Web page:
Photo Essay: Stranded in Idomeni

“A new humanitarian situation is developing in Europe that needs urgent attention,” UNHCR spokesperson Adrian Edwards said of Idomeni on November 24th, 2015. All photos by Julia Druelle.

Last month, 60 people went on hunger strike in the village of Idomeni, on Greece’s border with Macedonia. 11 people stitched their mouths shut with a needle and thread.


A man from Morocco, also stranded in Idomeni, was electrocuted when he grabbed a stray electrical cable hanging from an abandoned train. He survived but sustained burn injuries. Another man in Idomeni hurled himself onto the railroad tracks. Volunteers in Idomeni say refugees and potential asylum seekers have to compete with each other for things like blankets and clothing, and that an aggressive, “survival of the fittest” attitude is pervasive.


Just a few days ago, the aggression and despair boiled over, and a large group of Idomeni’s stranded people charged the Macedonian police guarding the half-built, fortress-like border wall under construction by the Macedonian army. The police responded by firing off stun grenades and multiple canisters of tear gas.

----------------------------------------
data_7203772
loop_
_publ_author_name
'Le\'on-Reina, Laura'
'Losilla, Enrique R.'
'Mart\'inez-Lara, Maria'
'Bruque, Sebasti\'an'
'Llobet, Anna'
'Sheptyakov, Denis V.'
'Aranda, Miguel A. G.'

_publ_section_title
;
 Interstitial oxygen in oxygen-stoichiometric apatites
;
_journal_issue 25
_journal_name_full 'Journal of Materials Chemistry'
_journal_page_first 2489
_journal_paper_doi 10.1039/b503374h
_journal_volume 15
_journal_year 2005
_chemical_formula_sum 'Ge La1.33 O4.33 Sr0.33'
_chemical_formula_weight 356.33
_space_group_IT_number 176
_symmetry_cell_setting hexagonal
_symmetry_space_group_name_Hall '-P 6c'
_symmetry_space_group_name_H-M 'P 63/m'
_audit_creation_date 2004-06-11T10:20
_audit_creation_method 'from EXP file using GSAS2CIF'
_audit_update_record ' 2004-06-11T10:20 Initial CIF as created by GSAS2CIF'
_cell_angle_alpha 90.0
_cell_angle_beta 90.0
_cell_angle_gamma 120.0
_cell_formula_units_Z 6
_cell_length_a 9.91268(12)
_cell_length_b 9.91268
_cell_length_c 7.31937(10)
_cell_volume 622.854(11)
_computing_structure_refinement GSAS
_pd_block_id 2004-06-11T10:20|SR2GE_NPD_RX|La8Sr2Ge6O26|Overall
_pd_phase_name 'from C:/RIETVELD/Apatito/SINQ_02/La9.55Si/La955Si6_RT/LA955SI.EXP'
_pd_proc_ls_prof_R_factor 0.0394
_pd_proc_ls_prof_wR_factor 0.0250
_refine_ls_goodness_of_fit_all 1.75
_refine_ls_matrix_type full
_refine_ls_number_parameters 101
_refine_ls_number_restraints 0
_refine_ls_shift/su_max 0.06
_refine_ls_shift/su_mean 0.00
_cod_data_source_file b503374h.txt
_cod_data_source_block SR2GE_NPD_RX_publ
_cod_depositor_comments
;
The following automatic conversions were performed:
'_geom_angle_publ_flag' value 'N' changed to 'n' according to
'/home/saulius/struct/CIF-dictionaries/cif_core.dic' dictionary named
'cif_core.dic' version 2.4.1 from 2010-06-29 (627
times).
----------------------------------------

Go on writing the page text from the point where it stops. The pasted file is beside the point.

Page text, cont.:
Idomeni has gained a reputation as one of the most difficult places in Europe for the many refugees and potential asylum seekers who’ve made their way here since late summer. Between October 1st and November 29th, the UNCHR estimates that more than 300,000 people arrived in Greece and traveled along the Western Balkan route towards destinations in northern Europe.


The despair in Idomeni is a response to new restrictions on freedom of movement applied to people solely on the basis of their nationality. Four Balkan states, including Macedonia, recently adopted a rigid new border policy: Unless a refugee is from Syria, Iraq or Afghanistan, they will be stopped and turned away at the border.


The Macedonian army began building their massive wall. As Heaven Crawley wrote earlier this year, “Migrants are presented as victims, “illegals” and objects of control. The ‘solution’ is technical, bureaucratic and framed as an issue of migration management. Little attempt is made to explain why thousands of men, women and children would risk their lives to get on an overcrowded boat to cross a dangerous sea or what their hopes and aspirations might be.”


All photos by Julia Druelle in Idomeni for Balkanist. Visit her website to see more of her work. 

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